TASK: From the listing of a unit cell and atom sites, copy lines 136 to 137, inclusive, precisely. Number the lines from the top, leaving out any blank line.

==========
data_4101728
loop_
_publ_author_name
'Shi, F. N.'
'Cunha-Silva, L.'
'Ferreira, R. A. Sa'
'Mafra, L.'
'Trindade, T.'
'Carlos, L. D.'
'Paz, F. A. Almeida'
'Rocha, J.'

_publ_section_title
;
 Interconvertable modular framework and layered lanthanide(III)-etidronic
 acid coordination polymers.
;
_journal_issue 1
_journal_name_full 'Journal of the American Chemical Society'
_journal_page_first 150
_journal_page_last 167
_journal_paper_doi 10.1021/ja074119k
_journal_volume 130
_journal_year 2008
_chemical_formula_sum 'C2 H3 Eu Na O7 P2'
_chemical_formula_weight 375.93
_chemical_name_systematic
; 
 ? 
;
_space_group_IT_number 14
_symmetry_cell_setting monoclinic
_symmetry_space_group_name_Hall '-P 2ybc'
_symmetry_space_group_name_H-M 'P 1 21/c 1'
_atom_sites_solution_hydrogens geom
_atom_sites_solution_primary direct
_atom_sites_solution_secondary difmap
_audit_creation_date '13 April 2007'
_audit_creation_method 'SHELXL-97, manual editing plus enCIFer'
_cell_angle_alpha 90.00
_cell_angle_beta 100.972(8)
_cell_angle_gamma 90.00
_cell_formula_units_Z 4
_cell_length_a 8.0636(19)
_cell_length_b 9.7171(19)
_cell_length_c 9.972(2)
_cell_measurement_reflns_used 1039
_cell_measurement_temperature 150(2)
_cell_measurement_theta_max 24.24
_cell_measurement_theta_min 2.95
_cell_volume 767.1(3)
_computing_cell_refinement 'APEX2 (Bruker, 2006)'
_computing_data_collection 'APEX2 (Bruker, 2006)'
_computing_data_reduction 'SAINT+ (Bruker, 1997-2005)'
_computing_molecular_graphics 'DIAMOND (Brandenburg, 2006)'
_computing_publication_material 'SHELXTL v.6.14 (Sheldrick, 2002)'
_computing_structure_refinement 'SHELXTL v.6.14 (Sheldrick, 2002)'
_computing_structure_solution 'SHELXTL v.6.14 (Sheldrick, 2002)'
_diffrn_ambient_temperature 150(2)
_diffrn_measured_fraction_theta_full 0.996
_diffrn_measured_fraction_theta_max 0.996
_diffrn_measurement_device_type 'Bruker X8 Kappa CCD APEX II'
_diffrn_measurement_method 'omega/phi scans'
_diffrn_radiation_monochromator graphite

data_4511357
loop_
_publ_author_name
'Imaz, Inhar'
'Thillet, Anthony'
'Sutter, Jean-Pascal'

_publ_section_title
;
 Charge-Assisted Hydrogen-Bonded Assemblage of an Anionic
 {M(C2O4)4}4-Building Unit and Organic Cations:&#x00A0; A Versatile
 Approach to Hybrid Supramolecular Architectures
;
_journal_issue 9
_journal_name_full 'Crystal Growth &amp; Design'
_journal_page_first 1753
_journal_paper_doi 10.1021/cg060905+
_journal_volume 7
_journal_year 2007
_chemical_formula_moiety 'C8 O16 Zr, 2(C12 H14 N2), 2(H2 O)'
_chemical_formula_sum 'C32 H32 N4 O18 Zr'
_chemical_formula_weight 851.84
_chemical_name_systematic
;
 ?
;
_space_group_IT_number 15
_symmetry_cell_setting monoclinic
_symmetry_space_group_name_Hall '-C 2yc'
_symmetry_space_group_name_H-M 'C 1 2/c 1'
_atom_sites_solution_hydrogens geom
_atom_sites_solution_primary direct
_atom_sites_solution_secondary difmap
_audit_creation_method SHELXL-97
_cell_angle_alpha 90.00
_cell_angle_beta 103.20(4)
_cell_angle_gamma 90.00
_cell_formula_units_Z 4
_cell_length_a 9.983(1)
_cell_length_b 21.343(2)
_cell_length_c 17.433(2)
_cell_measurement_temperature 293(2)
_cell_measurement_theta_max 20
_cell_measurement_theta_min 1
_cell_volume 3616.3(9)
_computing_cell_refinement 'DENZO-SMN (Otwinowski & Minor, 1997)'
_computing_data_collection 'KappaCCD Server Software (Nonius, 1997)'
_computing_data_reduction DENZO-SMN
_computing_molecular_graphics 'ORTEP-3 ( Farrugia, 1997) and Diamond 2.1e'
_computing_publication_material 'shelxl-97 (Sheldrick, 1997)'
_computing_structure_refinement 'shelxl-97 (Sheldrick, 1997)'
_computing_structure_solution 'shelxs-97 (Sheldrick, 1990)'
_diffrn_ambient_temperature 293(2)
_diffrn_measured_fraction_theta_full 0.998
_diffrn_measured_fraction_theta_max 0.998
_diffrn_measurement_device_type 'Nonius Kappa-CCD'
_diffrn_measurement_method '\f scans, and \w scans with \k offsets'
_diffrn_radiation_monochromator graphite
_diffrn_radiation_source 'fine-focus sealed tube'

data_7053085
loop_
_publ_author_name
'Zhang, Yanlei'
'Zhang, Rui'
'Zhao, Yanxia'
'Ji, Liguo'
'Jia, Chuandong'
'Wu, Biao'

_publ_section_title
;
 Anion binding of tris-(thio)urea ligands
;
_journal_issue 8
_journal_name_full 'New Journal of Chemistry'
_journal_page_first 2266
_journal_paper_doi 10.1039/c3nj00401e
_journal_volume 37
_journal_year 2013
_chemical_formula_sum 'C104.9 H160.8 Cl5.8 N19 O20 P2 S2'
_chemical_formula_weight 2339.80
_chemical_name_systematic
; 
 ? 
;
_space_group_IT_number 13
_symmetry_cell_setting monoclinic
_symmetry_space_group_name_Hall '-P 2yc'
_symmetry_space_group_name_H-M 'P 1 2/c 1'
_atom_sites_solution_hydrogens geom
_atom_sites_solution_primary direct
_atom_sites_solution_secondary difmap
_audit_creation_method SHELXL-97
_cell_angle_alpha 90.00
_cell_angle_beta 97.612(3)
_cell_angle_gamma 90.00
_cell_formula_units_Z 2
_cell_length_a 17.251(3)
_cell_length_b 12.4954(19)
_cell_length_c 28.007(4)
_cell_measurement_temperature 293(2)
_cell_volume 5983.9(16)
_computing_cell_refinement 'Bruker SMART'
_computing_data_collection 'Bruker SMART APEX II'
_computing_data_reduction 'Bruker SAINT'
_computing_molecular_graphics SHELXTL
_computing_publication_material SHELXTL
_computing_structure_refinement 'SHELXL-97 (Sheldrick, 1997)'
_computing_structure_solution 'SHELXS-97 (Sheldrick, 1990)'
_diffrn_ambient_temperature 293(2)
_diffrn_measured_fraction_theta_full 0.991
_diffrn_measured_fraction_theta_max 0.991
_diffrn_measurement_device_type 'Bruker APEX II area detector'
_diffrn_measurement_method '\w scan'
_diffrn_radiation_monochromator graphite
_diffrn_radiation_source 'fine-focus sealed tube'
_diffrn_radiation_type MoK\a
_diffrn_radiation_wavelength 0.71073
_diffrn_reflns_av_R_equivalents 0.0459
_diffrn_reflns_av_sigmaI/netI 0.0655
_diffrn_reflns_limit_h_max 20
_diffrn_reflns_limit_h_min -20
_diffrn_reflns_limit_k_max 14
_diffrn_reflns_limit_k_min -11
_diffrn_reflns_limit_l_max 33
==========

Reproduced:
_journal_name_full 'New Journal of Chemistry'
_journal_page_first 2266